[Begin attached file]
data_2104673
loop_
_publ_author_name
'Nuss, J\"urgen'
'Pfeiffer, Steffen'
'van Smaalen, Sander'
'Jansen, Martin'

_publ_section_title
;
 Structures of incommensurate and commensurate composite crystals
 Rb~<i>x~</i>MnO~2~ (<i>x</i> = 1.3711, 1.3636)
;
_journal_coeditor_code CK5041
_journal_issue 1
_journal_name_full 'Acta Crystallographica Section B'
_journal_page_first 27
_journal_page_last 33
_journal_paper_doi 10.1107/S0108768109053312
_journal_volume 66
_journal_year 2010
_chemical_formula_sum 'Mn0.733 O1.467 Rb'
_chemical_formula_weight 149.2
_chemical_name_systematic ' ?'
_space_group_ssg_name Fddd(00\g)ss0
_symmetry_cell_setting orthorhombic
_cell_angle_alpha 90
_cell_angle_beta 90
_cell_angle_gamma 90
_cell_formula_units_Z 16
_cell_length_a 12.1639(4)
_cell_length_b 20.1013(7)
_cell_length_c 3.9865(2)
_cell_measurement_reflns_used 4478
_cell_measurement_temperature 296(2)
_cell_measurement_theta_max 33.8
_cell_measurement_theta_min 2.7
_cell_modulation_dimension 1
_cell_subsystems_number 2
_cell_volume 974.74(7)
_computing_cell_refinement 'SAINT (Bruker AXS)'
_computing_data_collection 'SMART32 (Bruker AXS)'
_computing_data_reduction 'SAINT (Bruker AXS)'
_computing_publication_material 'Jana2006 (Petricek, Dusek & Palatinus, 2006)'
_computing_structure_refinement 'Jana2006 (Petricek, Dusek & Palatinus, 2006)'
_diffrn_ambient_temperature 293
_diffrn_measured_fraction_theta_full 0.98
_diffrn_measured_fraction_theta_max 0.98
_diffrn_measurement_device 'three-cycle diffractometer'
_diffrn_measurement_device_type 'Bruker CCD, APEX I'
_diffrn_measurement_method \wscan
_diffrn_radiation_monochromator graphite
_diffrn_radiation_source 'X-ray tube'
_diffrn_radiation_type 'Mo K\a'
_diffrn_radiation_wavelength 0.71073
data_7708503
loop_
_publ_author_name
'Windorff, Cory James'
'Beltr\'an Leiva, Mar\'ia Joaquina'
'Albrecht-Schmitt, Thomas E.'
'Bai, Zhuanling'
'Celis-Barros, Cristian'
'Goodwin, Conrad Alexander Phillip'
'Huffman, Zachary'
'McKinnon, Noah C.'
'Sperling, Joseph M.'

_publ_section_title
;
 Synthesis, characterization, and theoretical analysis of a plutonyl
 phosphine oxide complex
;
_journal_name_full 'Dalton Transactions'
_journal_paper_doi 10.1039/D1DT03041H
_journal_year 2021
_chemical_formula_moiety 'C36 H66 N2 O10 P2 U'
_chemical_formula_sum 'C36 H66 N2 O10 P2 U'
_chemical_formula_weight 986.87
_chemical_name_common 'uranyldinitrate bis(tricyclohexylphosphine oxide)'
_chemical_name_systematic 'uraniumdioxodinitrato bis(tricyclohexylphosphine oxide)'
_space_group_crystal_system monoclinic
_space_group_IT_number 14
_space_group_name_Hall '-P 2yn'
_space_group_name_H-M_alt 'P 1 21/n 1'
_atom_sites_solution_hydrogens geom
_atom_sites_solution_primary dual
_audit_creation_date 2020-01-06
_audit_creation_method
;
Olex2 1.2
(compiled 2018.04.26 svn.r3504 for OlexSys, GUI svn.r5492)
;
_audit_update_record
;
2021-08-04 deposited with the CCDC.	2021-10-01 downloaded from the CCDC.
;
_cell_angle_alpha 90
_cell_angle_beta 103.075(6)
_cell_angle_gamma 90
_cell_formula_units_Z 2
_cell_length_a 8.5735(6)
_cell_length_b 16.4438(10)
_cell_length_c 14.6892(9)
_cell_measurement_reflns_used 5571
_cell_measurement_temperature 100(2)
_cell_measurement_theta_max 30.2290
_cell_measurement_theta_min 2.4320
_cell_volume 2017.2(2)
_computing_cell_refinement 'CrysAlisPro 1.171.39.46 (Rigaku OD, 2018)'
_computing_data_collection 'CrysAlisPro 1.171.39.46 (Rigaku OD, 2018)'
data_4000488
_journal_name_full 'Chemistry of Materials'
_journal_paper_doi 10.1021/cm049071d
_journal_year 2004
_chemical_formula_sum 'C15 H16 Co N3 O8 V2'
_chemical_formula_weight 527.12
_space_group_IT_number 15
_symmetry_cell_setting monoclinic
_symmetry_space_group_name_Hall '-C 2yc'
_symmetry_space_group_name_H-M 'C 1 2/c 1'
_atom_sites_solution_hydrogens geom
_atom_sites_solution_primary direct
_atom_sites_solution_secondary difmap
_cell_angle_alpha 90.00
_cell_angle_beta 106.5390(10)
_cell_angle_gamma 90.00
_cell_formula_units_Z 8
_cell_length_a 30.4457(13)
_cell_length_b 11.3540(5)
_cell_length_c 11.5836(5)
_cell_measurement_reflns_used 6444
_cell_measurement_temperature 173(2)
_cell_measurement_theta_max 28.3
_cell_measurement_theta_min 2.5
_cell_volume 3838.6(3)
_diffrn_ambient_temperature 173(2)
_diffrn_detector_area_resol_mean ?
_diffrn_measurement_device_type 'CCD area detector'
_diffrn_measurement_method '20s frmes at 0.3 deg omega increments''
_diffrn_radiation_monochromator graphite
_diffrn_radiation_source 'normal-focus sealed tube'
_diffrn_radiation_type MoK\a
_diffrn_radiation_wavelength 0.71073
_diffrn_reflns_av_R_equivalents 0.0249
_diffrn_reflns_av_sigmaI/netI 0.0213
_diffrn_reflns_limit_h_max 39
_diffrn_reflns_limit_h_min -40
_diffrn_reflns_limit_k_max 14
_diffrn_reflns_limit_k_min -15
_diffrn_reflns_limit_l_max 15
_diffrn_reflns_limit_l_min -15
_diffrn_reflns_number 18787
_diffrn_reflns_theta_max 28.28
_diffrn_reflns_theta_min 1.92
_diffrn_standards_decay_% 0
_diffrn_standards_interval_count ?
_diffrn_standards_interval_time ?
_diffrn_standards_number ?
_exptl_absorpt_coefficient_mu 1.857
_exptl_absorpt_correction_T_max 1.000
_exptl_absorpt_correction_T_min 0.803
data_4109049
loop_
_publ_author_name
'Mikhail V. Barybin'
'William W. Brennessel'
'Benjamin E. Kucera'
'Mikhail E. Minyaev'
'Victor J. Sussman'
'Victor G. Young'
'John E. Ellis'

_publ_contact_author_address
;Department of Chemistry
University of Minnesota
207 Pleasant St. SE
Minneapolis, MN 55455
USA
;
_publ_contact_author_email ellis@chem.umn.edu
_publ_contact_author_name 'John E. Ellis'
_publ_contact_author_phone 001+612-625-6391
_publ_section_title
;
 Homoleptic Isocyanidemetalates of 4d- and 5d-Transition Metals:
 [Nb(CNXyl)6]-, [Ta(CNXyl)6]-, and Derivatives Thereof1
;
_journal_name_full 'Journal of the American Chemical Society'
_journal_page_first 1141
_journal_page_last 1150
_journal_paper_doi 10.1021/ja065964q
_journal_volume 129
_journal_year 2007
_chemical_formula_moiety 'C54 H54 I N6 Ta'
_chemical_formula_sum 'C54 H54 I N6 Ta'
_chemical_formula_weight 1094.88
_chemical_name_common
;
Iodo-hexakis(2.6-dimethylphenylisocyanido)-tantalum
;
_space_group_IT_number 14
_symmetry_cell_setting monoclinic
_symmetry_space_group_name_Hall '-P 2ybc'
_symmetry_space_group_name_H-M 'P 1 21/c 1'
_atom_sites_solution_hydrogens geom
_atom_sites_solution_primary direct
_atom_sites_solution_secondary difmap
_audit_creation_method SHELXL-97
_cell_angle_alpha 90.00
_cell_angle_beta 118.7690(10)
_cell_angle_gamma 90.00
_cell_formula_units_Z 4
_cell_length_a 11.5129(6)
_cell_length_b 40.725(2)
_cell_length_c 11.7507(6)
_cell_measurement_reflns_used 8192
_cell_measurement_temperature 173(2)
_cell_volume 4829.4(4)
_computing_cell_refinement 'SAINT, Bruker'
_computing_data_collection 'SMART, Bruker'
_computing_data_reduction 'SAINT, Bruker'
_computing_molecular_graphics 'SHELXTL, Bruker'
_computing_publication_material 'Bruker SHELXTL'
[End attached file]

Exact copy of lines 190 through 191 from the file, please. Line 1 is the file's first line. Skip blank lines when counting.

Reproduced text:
_journal_volume 129
_journal_year 2007